Download The Dead Beat: Lost Souls, Lucky Stiffs, and the Perverse by Marilyn Johnson PDF

By Marilyn Johnson

Marilyn Johnson was once enthralled by way of the impressive lives that have been marching out of this world—so she sought out the simplest obits within the English language and the folks who spent their lives writing concerning the lifeless. She surveyed the darkest corners of net chat rooms, and made a pilgrimage to London to take pleasure in the main caustic and literate obits of all. Now she leads us on a compelling trip into the cult and tradition at the back of the obituary web page and the weird lives we do not really relish until eventually they are long past.

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Additional resources for The Dead Beat: Lost Souls, Lucky Stiffs, and the Perverse Pleasures of Obituaries (P.S.)

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You can’t miss this shift; it almost always starts where it all began, with the birth of the subject, and it’s usually more mundane and boring than the following two examples: Born near Murwillumbah, on the NSW north coast, Judge Bellear joined the navy to help support his eight siblings and later worked as a fitter and turner. , where his father owned the local movie theatre. (by Carol Cooper, Globe and Mail) The reader has been cruising along, following the action, and suddenly has to stop and go back.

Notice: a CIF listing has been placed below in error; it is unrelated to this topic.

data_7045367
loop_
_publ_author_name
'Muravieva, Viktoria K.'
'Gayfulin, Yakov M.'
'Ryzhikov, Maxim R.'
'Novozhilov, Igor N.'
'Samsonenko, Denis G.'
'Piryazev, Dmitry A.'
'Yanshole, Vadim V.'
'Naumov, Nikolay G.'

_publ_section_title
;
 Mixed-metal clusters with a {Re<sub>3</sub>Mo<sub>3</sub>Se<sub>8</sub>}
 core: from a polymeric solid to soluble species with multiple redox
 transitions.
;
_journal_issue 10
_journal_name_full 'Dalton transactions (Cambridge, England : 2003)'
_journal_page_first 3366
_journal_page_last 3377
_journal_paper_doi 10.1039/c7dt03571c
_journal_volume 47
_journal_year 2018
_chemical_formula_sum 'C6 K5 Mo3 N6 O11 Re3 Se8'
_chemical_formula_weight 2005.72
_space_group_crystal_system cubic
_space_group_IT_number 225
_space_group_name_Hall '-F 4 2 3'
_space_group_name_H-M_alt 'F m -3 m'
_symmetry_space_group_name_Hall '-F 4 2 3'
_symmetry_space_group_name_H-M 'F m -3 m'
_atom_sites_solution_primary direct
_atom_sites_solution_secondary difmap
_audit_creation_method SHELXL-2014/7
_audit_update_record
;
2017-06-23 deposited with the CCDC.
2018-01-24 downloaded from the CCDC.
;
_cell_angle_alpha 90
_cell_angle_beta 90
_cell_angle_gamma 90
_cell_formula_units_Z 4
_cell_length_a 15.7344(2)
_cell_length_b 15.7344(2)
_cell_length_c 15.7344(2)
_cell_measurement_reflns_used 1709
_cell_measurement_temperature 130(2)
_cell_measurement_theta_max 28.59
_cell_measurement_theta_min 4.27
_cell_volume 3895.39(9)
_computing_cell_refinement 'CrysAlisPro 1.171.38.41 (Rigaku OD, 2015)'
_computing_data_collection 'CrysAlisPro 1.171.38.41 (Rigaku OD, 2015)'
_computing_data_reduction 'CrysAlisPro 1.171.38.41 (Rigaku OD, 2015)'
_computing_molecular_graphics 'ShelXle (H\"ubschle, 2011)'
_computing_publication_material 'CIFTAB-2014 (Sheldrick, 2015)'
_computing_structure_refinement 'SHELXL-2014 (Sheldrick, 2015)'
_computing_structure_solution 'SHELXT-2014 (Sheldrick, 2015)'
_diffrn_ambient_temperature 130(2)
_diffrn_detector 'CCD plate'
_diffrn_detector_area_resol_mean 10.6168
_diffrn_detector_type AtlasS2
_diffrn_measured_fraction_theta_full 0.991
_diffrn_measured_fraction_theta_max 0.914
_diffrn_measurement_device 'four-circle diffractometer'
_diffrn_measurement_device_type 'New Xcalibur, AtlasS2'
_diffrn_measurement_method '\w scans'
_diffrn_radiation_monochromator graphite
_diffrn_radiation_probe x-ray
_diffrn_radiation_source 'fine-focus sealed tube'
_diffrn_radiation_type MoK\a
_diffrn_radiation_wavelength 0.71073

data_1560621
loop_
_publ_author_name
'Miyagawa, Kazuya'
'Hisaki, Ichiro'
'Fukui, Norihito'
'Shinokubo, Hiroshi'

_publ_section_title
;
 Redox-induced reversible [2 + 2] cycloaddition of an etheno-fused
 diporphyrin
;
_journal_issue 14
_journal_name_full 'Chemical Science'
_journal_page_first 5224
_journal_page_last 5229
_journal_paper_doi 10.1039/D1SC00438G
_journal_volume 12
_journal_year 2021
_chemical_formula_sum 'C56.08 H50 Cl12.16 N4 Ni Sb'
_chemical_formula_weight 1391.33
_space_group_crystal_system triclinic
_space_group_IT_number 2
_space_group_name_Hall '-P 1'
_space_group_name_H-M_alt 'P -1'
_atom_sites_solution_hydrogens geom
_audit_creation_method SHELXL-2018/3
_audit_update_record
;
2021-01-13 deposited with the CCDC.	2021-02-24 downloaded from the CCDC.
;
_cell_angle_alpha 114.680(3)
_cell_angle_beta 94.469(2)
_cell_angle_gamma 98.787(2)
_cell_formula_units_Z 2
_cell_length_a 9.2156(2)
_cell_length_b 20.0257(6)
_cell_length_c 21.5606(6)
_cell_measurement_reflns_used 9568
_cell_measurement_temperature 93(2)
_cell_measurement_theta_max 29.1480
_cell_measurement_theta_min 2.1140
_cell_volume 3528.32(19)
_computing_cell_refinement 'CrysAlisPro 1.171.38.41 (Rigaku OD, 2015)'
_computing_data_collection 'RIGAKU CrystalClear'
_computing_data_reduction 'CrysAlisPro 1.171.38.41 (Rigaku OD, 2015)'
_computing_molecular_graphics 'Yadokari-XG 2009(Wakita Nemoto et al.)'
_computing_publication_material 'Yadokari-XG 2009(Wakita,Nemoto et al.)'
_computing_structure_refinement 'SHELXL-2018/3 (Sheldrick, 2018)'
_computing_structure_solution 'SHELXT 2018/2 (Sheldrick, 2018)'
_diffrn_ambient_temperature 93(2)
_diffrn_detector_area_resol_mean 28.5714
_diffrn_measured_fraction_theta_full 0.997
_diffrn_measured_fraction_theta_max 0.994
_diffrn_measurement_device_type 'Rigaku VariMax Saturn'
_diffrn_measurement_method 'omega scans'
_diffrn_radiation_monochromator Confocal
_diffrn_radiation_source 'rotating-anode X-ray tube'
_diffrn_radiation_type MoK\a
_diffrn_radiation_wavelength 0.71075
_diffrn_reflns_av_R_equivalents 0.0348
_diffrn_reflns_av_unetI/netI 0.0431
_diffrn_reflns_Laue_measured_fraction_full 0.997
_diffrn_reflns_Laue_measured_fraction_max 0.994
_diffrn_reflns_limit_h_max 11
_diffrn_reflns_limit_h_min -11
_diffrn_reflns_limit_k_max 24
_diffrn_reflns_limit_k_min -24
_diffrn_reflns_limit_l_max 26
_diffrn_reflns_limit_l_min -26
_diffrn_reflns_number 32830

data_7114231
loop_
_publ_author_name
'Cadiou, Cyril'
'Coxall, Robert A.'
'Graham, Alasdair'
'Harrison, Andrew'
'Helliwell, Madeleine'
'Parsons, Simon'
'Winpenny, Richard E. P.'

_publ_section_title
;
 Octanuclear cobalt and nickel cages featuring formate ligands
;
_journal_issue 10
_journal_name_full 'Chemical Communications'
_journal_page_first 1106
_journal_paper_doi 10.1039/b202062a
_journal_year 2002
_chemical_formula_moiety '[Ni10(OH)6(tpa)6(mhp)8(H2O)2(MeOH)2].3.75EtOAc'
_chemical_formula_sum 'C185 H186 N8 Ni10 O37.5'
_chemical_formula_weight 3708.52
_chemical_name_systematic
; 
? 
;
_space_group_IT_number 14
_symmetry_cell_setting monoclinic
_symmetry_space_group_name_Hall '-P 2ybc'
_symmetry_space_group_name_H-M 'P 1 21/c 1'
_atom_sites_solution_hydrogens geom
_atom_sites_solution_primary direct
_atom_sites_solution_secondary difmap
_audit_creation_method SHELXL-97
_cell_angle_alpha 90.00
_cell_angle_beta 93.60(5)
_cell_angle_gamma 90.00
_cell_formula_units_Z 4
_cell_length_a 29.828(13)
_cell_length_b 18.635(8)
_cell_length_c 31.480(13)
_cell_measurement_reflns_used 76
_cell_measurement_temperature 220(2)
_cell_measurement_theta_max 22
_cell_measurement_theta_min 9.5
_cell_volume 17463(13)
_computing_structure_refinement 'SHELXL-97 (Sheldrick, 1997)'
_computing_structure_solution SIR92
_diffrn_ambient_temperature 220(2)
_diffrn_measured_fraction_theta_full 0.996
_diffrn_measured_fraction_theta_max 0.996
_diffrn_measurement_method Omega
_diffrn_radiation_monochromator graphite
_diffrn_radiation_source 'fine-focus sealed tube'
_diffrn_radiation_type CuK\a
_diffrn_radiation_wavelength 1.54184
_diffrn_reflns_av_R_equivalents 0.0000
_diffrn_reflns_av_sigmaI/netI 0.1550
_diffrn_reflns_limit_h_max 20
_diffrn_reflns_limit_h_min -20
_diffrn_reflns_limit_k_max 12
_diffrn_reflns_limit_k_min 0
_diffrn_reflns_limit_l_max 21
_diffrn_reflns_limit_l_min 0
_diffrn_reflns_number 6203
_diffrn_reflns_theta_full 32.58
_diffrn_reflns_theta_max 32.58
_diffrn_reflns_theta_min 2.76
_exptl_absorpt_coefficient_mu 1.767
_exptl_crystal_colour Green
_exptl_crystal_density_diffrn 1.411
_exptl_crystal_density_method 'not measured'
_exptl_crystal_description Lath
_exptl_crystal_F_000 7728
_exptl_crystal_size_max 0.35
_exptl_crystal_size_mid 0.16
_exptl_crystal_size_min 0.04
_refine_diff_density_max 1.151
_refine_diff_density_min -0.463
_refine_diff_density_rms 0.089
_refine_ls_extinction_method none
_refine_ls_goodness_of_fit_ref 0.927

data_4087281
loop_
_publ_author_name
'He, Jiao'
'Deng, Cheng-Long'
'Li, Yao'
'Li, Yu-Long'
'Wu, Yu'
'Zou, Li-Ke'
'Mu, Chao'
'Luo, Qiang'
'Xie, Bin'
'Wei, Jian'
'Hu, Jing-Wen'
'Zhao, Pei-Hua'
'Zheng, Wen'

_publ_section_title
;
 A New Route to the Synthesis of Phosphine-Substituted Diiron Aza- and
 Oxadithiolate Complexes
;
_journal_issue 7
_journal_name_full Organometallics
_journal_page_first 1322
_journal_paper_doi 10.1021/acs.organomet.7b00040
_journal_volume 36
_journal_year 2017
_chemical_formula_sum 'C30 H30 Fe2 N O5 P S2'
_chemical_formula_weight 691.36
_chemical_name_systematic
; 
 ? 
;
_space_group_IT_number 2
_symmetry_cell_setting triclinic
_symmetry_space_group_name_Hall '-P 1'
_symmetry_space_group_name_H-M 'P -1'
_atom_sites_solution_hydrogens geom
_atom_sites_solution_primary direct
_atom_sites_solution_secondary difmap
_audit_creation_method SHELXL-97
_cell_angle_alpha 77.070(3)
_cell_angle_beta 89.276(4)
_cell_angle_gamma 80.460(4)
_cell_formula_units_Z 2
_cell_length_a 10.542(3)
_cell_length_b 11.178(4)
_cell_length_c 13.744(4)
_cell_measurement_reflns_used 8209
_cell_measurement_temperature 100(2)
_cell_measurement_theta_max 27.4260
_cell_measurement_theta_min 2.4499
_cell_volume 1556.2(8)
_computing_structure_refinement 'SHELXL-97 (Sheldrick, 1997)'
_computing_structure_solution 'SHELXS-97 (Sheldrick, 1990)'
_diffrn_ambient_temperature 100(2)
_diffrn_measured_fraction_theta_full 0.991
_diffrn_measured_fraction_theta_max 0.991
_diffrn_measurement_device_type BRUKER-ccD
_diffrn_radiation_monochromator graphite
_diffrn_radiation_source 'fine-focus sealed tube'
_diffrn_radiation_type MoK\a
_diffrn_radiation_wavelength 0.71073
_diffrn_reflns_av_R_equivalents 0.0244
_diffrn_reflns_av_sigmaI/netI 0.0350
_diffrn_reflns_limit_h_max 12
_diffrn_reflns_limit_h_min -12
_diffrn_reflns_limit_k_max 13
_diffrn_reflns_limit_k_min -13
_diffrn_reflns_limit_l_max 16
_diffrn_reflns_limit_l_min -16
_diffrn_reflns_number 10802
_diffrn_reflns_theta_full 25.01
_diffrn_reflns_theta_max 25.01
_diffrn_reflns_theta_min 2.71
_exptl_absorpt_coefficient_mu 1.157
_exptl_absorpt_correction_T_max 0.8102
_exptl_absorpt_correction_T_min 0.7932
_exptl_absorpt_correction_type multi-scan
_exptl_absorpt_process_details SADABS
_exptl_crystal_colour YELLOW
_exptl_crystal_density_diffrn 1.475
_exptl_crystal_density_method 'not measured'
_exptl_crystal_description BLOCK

Those endless paragraphs,” Hugh Massingberd complains. ’” Indeed! So what do you call that bit there? Doesn’t the bad news describe it? When the London papers mention the cause of death, they like it to be germane. How much more pleasant, if pleasant is the word, to see the bad news couched in an anecdote about the life, as the following demonstrates so gracefully: At a party held at the Scottish National Portrait Gallery in Edinburgh last October to celebrate The Biographical Dictionary of Scottish Women, Sue Innes, historian, writer, feminist activist and a co-editor of the dictionary, acknowledged that celebration was a bit premature: the book was not scheduled to be published for at least a year.

Eventually you may join the crowd who turn here first to see who has fallen in the night . . As if I didn’t know he was one of us! The Mighty and the Fallen of New York 47 THE FRANCHISE Chuck Strum nurses a very dry Beefeater martini with olives and patiently fields a series of questions about Alden Whitman and Robert McG. , the two star writers of the New York Times’s obits page who came and went before Strum became the obituary editor. Salt-and-pepper hair, a tweed jacket, absolutely precise with his information (he knows what he knows, and also what he doesn’t know), and equally precise with his timing (he left detailed instructions and apologies when he thought a meeting would make him five minutes late)—Strum is both a gentleman and a pro.

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